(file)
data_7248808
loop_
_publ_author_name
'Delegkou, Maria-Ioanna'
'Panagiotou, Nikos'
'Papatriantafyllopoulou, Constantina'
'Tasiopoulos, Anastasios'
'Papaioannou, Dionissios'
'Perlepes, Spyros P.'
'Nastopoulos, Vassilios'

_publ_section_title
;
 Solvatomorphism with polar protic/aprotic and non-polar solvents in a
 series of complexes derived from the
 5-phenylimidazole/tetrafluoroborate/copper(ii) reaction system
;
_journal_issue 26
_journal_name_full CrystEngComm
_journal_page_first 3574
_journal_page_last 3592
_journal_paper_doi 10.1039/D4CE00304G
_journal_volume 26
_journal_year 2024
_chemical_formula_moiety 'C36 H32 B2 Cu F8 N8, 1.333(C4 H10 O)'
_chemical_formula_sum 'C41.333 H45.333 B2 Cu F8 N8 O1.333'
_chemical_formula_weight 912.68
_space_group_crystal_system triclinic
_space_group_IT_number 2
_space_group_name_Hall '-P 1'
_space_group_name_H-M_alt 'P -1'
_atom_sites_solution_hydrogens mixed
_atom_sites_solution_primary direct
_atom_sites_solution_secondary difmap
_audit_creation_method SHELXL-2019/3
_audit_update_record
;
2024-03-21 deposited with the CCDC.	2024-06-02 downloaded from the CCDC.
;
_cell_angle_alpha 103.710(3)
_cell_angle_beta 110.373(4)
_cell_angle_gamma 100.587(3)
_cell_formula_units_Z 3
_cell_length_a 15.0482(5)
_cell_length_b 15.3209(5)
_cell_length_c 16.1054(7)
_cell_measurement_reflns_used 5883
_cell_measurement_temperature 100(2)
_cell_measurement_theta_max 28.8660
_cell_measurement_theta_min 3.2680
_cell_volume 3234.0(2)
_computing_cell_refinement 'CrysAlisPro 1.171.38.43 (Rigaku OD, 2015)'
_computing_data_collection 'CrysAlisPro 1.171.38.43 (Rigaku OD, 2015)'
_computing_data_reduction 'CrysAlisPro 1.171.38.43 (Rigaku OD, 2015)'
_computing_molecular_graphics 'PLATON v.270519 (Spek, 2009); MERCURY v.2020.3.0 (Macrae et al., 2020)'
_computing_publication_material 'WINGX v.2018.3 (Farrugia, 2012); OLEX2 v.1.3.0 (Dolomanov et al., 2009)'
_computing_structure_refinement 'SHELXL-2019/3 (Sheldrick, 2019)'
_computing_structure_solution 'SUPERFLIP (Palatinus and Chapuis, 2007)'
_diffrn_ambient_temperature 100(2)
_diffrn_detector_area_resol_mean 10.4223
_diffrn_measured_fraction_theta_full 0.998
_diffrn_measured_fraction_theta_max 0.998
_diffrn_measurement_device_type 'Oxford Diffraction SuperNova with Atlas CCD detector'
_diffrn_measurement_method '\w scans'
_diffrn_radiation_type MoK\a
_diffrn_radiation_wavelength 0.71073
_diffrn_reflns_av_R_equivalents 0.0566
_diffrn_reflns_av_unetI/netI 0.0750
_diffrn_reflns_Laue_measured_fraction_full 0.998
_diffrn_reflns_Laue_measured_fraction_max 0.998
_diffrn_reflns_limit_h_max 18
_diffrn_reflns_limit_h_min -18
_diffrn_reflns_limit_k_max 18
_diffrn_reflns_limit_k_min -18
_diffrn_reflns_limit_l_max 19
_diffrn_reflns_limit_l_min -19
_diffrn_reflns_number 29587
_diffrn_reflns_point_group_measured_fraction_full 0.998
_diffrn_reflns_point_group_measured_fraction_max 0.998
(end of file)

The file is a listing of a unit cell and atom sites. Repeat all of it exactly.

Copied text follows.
data_7248808
loop_
_publ_author_name
'Delegkou, Maria-Ioanna'
'Panagiotou, Nikos'
'Papatriantafyllopoulou, Constantina'
'Tasiopoulos, Anastasios'
'Papaioannou, Dionissios'
'Perlepes, Spyros P.'
'Nastopoulos, Vassilios'

_publ_section_title
;
 Solvatomorphism with polar protic/aprotic and non-polar solvents in a
 series of complexes derived from the
 5-phenylimidazole/tetrafluoroborate/copper(ii) reaction system
;
_journal_issue 26
_journal_name_full CrystEngComm
_journal_page_first 3574
_journal_page_last 3592
_journal_paper_doi 10.1039/D4CE00304G
_journal_volume 26
_journal_year 2024
_chemical_formula_moiety 'C36 H32 B2 Cu F8 N8, 1.333(C4 H10 O)'
_chemical_formula_sum 'C41.333 H45.333 B2 Cu F8 N8 O1.333'
_chemical_formula_weight 912.68
_space_group_crystal_system triclinic
_space_group_IT_number 2
_space_group_name_Hall '-P 1'
_space_group_name_H-M_alt 'P -1'
_atom_sites_solution_hydrogens mixed
_atom_sites_solution_primary direct
_atom_sites_solution_secondary difmap
_audit_creation_method SHELXL-2019/3
_audit_update_record
;
2024-03-21 deposited with the CCDC.	2024-06-02 downloaded from the CCDC.
;
_cell_angle_alpha 103.710(3)
_cell_angle_beta 110.373(4)
_cell_angle_gamma 100.587(3)
_cell_formula_units_Z 3
_cell_length_a 15.0482(5)
_cell_length_b 15.3209(5)
_cell_length_c 16.1054(7)
_cell_measurement_reflns_used 5883
_cell_measurement_temperature 100(2)
_cell_measurement_theta_max 28.8660
_cell_measurement_theta_min 3.2680
_cell_volume 3234.0(2)
_computing_cell_refinement 'CrysAlisPro 1.171.38.43 (Rigaku OD, 2015)'
_computing_data_collection 'CrysAlisPro 1.171.38.43 (Rigaku OD, 2015)'
_computing_data_reduction 'CrysAlisPro 1.171.38.43 (Rigaku OD, 2015)'
_computing_molecular_graphics 'PLATON v.270519 (Spek, 2009); MERCURY v.2020.3.0 (Macrae et al., 2020)'
_computing_publication_material 'WINGX v.2018.3 (Farrugia, 2012); OLEX2 v.1.3.0 (Dolomanov et al., 2009)'
_computing_structure_refinement 'SHELXL-2019/3 (Sheldrick, 2019)'
_computing_structure_solution 'SUPERFLIP (Palatinus and Chapuis, 2007)'
_diffrn_ambient_temperature 100(2)
_diffrn_detector_area_resol_mean 10.4223
_diffrn_measured_fraction_theta_full 0.998
_diffrn_measured_fraction_theta_max 0.998
_diffrn_measurement_device_type 'Oxford Diffraction SuperNova with Atlas CCD detector'
_diffrn_measurement_method '\w scans'
_diffrn_radiation_type MoK\a
_diffrn_radiation_wavelength 0.71073
_diffrn_reflns_av_R_equivalents 0.0566
_diffrn_reflns_av_unetI/netI 0.0750
_diffrn_reflns_Laue_measured_fraction_full 0.998
_diffrn_reflns_Laue_measured_fraction_max 0.998
_diffrn_reflns_limit_h_max 18
_diffrn_reflns_limit_h_min -18
_diffrn_reflns_limit_k_max 18
_diffrn_reflns_limit_k_min -18
_diffrn_reflns_limit_l_max 19
_diffrn_reflns_limit_l_min -19
_diffrn_reflns_number 29587
_diffrn_reflns_point_group_measured_fraction_full 0.998
_diffrn_reflns_point_group_measured_fraction_max 0.998